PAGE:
What Is Coral Mining And What Can We Do To Fight It?
Coral reefs are some of the most beautiful, diverse, and complex structures on earth. They provide habitat and foraging sites for many incredible species, from fish to anemones to crabs to nudibranchs. They provide food and other resources to millions of people worldwide. However, they are also highly endangered and face many threats around the world.
Reasons For Coral Mining
One of the major threats to coral reefs is coral mining. Corals are mined because they are a source of limestone and other construction materials. In some places they are also used as bricks, while in others they are used as road fill. This is occurs in places such as East Africa, South Asia, Southeast Asia and the Pacific where coral reefs are common.
Dead corals are also mined as a source of calcium for supplements, as they secrete a calcium carbonate exoskeleton, which remains once the corals themselves are dead.
Corals are also harvested in smaller quantities for a number of other reasons, such as for the curios or jewelry trade, as live marine ornamentals or for use in aquariums. Corals are often collected, dried and sold on either to tourists or exporters as jewelry or souvenirs, which is unsurprising given their beauty and unique shape forms. Live corals and reef are also harvested and sold as part of the marine aquarium trade – either to private aquarists or public aquaria. This can be particularly harmful if the corals being trade are rare or endangered – which unfortunately makes them more valuable and therefore more lucrative to trade in.
Harmful Effects Of Coral Mining
1. Physical damage to reefs due to harvesting methods
Corals are mined using explosives to break up the reef to make it easier to remove. This is very destructive, not only to the reefs, but also to neighboring environments, as it causes sand erosion, land retreat and sedimentation. The removal of the coral reefs is harmful to coastal villages and towns, as corals provide coastal protection services. This is especially important in the parts of the world where hurricanes, monsoons and tsunamis are common.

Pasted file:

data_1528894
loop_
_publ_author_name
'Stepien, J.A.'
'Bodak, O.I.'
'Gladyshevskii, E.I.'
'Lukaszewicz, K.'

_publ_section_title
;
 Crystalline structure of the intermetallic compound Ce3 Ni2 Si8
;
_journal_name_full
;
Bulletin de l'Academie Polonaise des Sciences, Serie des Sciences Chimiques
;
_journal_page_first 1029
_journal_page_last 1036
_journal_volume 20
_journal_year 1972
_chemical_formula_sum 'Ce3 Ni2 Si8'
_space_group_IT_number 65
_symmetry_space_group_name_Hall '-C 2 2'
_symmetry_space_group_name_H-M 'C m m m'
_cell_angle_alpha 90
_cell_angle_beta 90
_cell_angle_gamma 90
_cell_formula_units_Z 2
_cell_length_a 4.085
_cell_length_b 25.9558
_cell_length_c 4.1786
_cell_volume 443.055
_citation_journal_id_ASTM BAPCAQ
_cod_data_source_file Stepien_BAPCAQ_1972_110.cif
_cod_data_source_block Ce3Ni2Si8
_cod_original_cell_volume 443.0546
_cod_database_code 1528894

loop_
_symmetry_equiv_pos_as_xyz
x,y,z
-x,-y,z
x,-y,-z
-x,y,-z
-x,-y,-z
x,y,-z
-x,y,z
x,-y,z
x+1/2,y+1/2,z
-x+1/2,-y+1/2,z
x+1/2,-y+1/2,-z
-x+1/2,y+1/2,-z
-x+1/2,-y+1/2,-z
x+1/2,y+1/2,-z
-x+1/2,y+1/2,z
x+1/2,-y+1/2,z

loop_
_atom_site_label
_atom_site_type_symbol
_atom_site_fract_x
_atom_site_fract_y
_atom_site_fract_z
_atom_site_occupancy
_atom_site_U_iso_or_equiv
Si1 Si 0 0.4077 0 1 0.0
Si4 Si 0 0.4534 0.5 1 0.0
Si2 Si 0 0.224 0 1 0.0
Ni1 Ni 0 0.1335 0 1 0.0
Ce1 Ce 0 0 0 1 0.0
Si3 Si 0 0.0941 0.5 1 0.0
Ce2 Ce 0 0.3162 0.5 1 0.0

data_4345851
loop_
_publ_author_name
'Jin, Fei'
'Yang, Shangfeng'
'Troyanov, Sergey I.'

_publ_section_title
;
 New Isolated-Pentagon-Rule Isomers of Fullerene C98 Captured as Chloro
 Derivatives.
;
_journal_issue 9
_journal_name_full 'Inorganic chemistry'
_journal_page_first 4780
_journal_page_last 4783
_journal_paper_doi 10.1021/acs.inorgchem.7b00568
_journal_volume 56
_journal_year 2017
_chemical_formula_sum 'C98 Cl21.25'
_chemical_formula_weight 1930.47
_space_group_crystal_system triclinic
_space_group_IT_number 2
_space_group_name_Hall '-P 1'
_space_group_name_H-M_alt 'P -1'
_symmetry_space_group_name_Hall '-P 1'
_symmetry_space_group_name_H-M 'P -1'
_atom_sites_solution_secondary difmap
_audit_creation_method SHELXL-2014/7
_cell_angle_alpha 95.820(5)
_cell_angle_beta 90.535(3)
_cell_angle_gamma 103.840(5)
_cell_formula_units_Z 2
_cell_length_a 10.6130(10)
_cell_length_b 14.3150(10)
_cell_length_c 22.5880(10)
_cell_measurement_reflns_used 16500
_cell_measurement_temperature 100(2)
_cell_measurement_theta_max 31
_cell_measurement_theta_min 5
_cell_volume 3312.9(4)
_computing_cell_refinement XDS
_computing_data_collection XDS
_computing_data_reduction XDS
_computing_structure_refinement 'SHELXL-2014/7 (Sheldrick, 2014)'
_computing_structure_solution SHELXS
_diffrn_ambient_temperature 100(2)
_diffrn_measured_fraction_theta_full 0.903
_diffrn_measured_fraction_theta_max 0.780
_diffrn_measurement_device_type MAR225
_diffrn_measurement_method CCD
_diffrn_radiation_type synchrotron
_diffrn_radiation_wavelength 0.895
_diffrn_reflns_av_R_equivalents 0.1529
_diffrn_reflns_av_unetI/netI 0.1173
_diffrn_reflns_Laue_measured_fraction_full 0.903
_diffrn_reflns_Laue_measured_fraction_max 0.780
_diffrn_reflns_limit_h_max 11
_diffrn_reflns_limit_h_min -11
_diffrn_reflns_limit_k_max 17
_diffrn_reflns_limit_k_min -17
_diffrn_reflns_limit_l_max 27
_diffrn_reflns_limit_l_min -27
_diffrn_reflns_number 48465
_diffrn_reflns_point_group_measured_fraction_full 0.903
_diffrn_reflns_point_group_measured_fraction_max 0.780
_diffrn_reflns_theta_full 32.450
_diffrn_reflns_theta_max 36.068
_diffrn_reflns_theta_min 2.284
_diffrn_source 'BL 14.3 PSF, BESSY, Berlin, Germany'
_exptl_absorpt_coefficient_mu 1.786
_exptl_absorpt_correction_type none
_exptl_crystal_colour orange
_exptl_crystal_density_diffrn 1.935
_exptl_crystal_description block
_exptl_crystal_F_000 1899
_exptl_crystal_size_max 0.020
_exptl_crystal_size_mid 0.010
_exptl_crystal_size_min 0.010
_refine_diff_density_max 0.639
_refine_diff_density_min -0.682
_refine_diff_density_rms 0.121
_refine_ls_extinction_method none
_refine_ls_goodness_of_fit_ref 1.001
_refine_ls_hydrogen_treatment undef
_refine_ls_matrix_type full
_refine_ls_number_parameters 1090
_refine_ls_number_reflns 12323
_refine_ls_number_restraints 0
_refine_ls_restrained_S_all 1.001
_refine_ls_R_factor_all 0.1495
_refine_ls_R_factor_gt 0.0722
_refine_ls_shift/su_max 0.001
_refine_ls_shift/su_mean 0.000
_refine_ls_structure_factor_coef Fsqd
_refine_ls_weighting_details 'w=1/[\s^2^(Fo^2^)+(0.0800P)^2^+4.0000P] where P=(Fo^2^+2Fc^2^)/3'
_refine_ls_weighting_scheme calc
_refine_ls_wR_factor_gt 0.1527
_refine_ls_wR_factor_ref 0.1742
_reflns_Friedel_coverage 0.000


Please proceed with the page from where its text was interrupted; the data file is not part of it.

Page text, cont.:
Corals are very slow growing systems that form over hundreds of years, but are being harvested and destroyed at a much faster rate. This is what makes the mining of corals largely unsustainable.
2. Loss of biodiversity due to habitat loss
Areas that have been mined for coral show a significant decline in the abundance and diversity of corals present, and in some cases even show a complete depletion in living corals (Browne and Dunne, 2009). Corals are the foundation of a highly productive ecosystem, and provide shelter, nurseries and habitat for many fish species. Any decline in this key ecosystem engineer affects the rest of the food chain, and heavily-mined areas have been shown to have a reduced variety and abundance of reef-fish.
A loss of biodiversity is especially concerning in the face of climate change, as it makes the reef less resistant to changing conditions, such as increasing ocean temperatures and pollution levels. Ecosystems that have already been impacted by disturbances, such as mining, exist in a weakened state and are more susceptible to stressors, such as heat waves, and less likely to recover.
3. Economic losses
Because coral mining causes the loss of habitat and nursery areas for many fish and invertebrate species, it also has significant economic consequences for it can affect fish stocks. Declines in fish abundance can severely impact the fishing industry, as well as subsistence fishermen who rely on the fish as a source of protein.